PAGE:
The billboard atop a vacant building loomed over Baltimore’s Station North arts district, announcing “DEFUND BPD”—broadcasting, in tall white letters, activists’ demands that the Baltimore Police Department’s annual $500 million+ budget be reduced.
Activist artists have used the billboard a number of times over the years, calling attention to the police who killed Freddie Gray, mocking elected officials and developers, and at the start of the pandemic, declaring “Cancel Rent and Fuck The Police.”
After George Floyd’s murder, as activists painted “DEFUND BPD” in the street in front of City Hall, and Baltimore residents began more loudly questioning police spending, the billboard was changed to “DEFUND BPD” (an accompanying “Free Palestine” was added last year).
That’s how the billboard has remained over the past two years—at least until the end of March, when over a few days “DEFUND BPD” was painted over and replaced by an advertisement for the upcoming Charm City Smoke Fest, a 420-friendly hip-hop festival featuring a number of local rappers.
“CHARM CITY SMOKE FEST” was there instead of “DEFUND BPD,” and the cat from Alice in Wonderland with a weed leaf in its mouth covered up the words “Free Palestine.”
Baltimoreans were angry at or amused by (and maybe a little of both) a call for changes to policing painted over to promote a festival for cannabis. It is a drug that, while decriminalized in Maryland, continues to disproportionately incarcerate Black Baltimoreans and is commonly used by cops to justify searching someone’s car, place, or person.
Battleground Baltimore reached out to the artist who created the commissioned “CHARM CITY SMOKE FEST” mural, who declined to comment. They instructed Battleground Baltimore to speak to Andrew Ensor, who runs Charm City Smoke Fest. Ensor also declined to comment.
Battleground Baltimore also reached out to the activist artists behind the “DEFUND BPD” billboard, who explained their frustration.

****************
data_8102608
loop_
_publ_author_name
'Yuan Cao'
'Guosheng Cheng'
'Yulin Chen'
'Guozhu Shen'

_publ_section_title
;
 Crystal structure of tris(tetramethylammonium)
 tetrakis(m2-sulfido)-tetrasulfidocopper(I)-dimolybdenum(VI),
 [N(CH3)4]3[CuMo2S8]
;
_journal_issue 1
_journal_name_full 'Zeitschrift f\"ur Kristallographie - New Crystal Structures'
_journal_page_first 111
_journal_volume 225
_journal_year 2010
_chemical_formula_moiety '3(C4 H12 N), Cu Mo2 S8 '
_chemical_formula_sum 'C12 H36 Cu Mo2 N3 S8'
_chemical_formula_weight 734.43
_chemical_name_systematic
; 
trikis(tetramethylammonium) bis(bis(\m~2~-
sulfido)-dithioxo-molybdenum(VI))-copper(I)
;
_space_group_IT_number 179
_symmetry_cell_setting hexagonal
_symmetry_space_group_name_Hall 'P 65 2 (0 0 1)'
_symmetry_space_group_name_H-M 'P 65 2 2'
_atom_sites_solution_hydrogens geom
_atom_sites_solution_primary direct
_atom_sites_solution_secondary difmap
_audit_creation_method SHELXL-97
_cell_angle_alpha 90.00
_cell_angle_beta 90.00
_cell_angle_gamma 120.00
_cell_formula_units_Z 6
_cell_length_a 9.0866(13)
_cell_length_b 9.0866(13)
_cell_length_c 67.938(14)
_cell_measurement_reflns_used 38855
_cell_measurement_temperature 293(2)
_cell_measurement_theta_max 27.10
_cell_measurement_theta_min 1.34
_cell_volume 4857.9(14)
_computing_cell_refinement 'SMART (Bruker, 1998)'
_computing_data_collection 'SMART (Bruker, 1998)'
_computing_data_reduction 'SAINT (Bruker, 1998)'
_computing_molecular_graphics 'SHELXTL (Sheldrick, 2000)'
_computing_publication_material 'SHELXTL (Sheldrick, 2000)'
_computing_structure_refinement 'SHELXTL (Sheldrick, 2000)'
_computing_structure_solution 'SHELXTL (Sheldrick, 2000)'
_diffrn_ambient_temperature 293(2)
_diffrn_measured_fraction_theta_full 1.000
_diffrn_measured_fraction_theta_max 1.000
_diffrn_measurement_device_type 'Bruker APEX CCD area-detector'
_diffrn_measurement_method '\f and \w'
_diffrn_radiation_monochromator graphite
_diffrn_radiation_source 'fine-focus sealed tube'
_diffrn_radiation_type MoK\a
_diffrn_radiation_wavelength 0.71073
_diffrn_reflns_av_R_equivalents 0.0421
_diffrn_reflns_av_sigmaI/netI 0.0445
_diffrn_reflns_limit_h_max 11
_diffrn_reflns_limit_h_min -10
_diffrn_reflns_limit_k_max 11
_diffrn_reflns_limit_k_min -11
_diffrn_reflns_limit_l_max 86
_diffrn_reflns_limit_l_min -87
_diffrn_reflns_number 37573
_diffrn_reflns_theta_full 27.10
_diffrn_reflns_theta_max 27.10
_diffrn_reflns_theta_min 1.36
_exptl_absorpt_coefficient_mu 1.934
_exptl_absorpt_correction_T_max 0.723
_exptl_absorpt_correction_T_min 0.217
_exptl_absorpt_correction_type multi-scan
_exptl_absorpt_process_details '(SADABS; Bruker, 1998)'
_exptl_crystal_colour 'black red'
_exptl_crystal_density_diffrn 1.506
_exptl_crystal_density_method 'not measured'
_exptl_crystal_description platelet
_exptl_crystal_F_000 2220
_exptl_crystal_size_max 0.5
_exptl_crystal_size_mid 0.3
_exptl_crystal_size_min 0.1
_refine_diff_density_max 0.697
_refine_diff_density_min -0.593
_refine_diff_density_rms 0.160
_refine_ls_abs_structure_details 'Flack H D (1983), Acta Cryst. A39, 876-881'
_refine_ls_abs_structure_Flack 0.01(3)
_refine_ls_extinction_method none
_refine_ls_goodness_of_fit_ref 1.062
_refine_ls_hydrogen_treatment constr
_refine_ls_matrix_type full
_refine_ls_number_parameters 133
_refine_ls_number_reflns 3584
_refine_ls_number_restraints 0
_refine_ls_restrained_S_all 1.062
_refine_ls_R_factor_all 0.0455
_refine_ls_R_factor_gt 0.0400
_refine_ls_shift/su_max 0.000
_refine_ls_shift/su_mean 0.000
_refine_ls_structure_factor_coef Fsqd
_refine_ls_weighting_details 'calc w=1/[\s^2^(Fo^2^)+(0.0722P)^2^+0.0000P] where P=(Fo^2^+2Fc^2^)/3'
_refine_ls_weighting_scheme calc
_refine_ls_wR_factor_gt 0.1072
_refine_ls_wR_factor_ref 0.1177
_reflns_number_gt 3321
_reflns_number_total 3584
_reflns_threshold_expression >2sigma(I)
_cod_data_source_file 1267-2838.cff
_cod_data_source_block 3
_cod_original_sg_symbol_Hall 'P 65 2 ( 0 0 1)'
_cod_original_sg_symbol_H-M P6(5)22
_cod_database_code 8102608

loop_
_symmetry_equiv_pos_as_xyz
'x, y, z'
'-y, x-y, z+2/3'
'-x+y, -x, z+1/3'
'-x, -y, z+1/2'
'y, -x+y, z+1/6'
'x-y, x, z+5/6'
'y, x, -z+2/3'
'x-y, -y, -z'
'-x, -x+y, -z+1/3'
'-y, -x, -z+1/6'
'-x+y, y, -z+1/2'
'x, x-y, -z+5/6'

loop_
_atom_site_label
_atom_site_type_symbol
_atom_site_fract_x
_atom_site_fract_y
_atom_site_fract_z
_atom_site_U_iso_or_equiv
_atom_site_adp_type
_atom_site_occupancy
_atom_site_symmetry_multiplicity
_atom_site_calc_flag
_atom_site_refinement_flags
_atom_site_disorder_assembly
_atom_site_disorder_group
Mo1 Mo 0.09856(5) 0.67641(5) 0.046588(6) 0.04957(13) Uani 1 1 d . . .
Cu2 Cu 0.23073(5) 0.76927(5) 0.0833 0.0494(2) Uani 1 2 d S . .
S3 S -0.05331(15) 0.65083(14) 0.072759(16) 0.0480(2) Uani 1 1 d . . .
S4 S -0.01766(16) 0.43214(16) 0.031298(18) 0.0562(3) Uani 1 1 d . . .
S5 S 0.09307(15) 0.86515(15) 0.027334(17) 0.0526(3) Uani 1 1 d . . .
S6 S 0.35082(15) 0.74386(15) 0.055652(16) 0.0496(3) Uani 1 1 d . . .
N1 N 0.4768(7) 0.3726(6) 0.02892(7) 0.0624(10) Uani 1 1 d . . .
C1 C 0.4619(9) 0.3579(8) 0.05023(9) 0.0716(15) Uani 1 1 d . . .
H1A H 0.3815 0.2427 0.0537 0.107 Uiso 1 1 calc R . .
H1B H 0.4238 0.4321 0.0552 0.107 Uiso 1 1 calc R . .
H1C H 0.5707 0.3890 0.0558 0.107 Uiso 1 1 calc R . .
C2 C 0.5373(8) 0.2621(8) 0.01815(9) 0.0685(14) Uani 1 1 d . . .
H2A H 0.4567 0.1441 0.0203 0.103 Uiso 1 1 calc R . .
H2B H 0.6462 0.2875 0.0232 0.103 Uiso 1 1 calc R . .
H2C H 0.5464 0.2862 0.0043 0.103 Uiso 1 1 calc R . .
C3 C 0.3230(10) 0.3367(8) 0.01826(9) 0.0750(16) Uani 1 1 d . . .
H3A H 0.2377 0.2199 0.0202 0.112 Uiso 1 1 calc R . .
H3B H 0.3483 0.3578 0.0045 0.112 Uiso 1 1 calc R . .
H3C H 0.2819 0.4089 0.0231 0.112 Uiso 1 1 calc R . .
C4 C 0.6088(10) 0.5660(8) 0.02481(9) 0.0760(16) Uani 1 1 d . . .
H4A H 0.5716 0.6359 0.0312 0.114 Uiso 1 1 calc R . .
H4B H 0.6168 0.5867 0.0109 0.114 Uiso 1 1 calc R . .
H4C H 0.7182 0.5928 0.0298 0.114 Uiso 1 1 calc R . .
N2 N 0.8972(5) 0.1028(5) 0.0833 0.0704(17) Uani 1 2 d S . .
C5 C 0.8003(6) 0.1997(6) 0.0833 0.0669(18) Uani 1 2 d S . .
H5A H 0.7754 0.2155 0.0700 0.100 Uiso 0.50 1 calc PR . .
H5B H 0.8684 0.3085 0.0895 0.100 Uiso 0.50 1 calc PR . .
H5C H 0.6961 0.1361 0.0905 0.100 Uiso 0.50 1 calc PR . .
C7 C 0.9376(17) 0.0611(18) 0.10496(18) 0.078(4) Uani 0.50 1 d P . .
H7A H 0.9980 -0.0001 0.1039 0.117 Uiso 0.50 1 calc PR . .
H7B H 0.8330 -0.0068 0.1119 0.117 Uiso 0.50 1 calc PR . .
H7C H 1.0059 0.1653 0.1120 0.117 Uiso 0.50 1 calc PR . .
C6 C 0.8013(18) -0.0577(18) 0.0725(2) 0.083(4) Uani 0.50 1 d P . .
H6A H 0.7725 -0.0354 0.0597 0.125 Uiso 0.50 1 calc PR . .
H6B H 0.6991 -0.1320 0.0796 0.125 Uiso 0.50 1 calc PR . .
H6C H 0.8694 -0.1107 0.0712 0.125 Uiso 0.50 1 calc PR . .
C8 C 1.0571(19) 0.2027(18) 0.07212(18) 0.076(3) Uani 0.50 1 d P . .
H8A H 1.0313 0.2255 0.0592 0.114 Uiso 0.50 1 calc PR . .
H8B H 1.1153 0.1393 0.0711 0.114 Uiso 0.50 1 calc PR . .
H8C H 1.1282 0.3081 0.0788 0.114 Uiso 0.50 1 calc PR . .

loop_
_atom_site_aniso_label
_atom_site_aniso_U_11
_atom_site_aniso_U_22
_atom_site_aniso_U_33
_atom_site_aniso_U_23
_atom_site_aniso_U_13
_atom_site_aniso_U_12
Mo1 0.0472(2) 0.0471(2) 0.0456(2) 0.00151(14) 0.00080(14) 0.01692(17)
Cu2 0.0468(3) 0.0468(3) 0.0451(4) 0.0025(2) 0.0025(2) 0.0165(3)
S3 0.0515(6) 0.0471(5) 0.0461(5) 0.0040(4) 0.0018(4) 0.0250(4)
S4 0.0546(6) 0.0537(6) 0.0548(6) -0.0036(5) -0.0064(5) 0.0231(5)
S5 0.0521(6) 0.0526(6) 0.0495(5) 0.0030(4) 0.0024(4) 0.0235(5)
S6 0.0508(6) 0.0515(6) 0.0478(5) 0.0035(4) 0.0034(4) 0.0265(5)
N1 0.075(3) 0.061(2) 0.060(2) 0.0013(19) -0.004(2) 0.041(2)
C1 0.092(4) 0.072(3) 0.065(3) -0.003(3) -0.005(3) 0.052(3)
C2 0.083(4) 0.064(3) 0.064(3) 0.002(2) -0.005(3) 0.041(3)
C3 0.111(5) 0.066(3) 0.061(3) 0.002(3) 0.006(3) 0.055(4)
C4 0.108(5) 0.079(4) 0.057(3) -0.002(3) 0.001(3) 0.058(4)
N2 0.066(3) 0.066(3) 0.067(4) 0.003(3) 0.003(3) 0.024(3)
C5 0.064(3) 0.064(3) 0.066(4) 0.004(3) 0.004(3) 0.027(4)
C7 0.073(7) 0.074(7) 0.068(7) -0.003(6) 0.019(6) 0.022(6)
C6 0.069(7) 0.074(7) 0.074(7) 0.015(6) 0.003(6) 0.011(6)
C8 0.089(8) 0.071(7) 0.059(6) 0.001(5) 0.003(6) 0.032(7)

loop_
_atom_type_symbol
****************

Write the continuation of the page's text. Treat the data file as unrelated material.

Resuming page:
“As the city budget comes around and we consider the impact of the police on our communities, and the toll of the drug war, we are disappointed that the weed industry decided to erase an important message for an advertisement,” they told Battleground Baltimore.
The artists behind “DEFUND BPD” have been persistent, always reclaiming little space on top of an abandoned building they’ve expropriated for radical sloganeering.
As of Friday, Apr. 8, the billboard had been repainted and again says “DEFUND BPD.”
Covering up the billboard’s “DEFUND BPD” message right now was especially poorly timed. While April may be the month of 4/20, it is also the month where Baltimore City’s proposed budget for the next fiscal year is released, and over the next couple months, the city council, community organizers, activists, and any Baltimorean who care, will try and weigh in and make the budget just a little bit more equitable.
Top of mind for many is the Baltimore Police Department’s allotment of that budget, which adds up to more than 25% of the total city budget. According to the group Organizing Black, one of the key organizers in the local push to defund BPD, “the city spends more than $900 per person on policing,” and “for every dollar spent on policing, 50 cents is spent on public schools, 20 cents on public housing, 12 cents on homeless services, 11 cents on recreation and parks, and 1 cent on mental health services.”
Already, groups such as Communities United and Organizing Black are pushing back against an imminent police budget increase for this year. For Communities United, the message has become “Defund2Refund,” both questioning spending on police and reminding people that money going to the cops is money not going to the city’s severely underfunded schools, for example.
“The city’s spending should reflect the values and needs of its communities, yet Baltimore’s Black community lacks stronger schools, better city services, and other basic resources,” a press statement from Communities United explained. “Instead, Baltimore spends more per capita on policing than 72 of the biggest U.S. cities and the Mayor’s budget is expected to continue this pattern of violence and abandonment.”